Partners, friends and families should be more mindful with the way they deal with pregnant women. Although it may be unintentional, any form of hurt inflicted on them may leave a permanent scar. This is especially so with their increased insecurity and their subsequent low level of self-esteem as they watch their bodies balloon helplessly. The pregnant hormones may worsen their state of mind and they may be caught red-handed offending their loved ones first. With this knowledge in hand, it is highly advised to be tolerant and understanding towards them. Anyway, it’s a life they are carrying and it is not an easy job right from the embryonic stage – in which – all the resources used to conceive an embryo to a fetus with a heart an other significant organs all come from the Mother herself. Even when the embryo starts to gain some independence as it transforms to a fetus, placenta development and life sustenance are inevitably tied to the Mother and her resources. Having this in mind will evoke compassion towards them and tone down our self-attached ego. I am only mentioning this because humans would only hurt if they feel they’re “wronged” or their pride has been hurt badly. Or when they are hurt themselves. Pregnant women should also be aware of this natural human psychosis and not take the words of their partners etc to heart. Adding fuel to fire is not going to work and will carve further regrets on both parties.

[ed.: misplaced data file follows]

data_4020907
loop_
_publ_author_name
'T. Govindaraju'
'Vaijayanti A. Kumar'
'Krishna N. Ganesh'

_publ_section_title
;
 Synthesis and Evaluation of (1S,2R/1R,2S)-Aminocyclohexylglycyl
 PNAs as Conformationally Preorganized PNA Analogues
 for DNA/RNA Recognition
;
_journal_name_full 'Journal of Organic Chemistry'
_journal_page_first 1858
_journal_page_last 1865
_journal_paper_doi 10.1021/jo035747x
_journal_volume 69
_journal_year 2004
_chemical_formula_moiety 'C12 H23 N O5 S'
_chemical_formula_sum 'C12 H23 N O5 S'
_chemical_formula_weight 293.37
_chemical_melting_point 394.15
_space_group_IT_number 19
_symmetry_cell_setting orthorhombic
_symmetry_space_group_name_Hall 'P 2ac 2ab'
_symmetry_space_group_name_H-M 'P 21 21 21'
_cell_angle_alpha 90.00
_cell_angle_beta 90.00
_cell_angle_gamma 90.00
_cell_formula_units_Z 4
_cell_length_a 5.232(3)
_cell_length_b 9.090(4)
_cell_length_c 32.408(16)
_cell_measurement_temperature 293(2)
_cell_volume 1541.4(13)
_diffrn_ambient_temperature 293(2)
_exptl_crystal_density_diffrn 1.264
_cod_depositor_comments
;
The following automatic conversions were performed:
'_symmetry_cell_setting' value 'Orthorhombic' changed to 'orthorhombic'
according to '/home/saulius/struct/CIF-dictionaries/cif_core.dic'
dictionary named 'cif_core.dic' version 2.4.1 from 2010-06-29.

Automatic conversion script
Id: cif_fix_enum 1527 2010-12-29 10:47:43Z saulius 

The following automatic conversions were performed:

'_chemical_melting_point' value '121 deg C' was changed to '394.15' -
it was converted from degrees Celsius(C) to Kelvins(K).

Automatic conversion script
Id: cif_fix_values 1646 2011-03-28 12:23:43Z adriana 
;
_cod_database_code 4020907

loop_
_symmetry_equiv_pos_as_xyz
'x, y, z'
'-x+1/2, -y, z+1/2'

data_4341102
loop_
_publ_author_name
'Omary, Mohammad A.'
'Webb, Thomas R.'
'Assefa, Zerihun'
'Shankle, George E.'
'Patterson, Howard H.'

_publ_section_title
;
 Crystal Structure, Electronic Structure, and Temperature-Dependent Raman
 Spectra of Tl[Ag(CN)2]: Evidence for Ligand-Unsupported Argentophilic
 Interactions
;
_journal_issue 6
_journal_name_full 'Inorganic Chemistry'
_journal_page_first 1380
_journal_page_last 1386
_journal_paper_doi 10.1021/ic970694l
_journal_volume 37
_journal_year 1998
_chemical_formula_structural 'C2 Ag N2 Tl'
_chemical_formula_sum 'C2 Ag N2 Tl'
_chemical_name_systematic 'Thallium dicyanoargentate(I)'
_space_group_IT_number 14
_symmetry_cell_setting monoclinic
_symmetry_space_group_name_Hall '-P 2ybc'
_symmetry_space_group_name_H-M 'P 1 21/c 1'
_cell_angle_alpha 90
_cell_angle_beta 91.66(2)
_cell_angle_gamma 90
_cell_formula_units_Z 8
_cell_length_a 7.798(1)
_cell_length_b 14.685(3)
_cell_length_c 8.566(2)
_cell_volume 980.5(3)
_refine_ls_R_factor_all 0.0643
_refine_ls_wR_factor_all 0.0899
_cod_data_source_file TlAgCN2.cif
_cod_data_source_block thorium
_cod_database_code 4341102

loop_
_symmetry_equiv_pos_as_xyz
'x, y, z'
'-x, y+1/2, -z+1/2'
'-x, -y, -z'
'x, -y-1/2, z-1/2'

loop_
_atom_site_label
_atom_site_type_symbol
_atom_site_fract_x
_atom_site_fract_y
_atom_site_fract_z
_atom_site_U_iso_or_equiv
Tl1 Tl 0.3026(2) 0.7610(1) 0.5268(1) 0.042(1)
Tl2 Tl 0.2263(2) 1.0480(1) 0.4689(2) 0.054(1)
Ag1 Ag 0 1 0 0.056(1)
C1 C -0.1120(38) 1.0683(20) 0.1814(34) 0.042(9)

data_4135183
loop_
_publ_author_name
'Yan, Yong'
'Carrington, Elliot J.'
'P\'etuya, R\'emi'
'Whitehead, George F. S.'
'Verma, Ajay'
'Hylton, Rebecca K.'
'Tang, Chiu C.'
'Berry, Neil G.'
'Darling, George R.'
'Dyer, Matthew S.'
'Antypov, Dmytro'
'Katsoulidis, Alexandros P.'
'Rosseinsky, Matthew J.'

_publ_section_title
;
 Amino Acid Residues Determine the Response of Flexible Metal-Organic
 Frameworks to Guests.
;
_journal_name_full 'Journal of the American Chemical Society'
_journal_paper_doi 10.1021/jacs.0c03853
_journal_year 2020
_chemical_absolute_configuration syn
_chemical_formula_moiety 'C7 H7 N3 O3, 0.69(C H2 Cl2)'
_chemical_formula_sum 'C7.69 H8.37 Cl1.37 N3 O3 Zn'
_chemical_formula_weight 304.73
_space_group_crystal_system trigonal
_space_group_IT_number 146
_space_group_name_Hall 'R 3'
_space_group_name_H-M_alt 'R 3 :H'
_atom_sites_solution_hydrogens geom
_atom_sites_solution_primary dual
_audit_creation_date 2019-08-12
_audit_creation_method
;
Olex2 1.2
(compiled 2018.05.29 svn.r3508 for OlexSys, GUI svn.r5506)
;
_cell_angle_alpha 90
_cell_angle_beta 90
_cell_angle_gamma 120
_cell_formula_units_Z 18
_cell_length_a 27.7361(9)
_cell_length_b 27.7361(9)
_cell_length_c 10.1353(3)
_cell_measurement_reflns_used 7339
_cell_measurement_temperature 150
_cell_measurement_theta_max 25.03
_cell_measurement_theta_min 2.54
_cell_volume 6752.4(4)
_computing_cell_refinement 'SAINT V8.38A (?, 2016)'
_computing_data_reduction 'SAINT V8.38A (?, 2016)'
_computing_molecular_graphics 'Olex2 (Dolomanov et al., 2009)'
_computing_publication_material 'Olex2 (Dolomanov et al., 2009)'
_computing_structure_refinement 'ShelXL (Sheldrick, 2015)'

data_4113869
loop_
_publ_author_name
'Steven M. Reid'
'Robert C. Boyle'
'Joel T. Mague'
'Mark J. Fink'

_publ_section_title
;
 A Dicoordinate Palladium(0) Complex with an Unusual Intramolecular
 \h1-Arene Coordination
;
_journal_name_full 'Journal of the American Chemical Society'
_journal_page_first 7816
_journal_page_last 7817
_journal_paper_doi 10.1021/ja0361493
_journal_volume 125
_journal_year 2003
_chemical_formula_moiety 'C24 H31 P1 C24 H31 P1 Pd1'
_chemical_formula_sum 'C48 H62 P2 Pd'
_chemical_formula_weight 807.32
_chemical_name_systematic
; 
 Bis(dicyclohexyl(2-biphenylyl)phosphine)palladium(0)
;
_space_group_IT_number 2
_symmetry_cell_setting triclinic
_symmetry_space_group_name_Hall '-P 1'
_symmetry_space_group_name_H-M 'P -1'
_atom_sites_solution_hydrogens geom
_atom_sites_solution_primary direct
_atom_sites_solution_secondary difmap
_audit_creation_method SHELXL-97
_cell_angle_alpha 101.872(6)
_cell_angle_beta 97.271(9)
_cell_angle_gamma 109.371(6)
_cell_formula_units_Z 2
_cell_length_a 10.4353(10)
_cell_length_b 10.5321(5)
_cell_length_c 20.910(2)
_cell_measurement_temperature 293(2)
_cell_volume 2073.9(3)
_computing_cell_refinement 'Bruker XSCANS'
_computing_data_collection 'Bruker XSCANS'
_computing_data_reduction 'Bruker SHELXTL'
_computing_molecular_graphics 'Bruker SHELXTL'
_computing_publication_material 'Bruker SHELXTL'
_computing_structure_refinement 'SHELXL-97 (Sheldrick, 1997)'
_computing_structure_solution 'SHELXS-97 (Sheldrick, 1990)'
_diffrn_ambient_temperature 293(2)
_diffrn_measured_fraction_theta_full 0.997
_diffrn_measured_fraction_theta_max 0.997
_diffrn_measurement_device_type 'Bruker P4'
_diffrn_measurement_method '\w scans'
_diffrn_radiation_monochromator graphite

Having said all these, the bottom line is to be aware of whether or not we play a role as an abuser towards – not just pregnant women – but everyone around us. It could be unintentional but closing an eye to it will cause us to hurt even more simply because habitual practice will develop into a maladaptive behaviour; or, simply put – a coping mechanism. It is always encouraged to forgive ourselves before we could work towards changing our mannerisms. Understanding the root cause of our hurtful behaviour will be the best solution to many misunderstandings in relationship issues. An abusive intimate partner who was never abusive before could simply be insecure of his or her ability to raise a child and commit to their pregnant partners romantically. Thus, doubting themselves and arousing cognitive dissonance, i.e., behaving in a manner that is against his or her moral values/belief system. A lot of psychology to touch up on, but I shall discuss this term coined by Leon Festinger in the next article.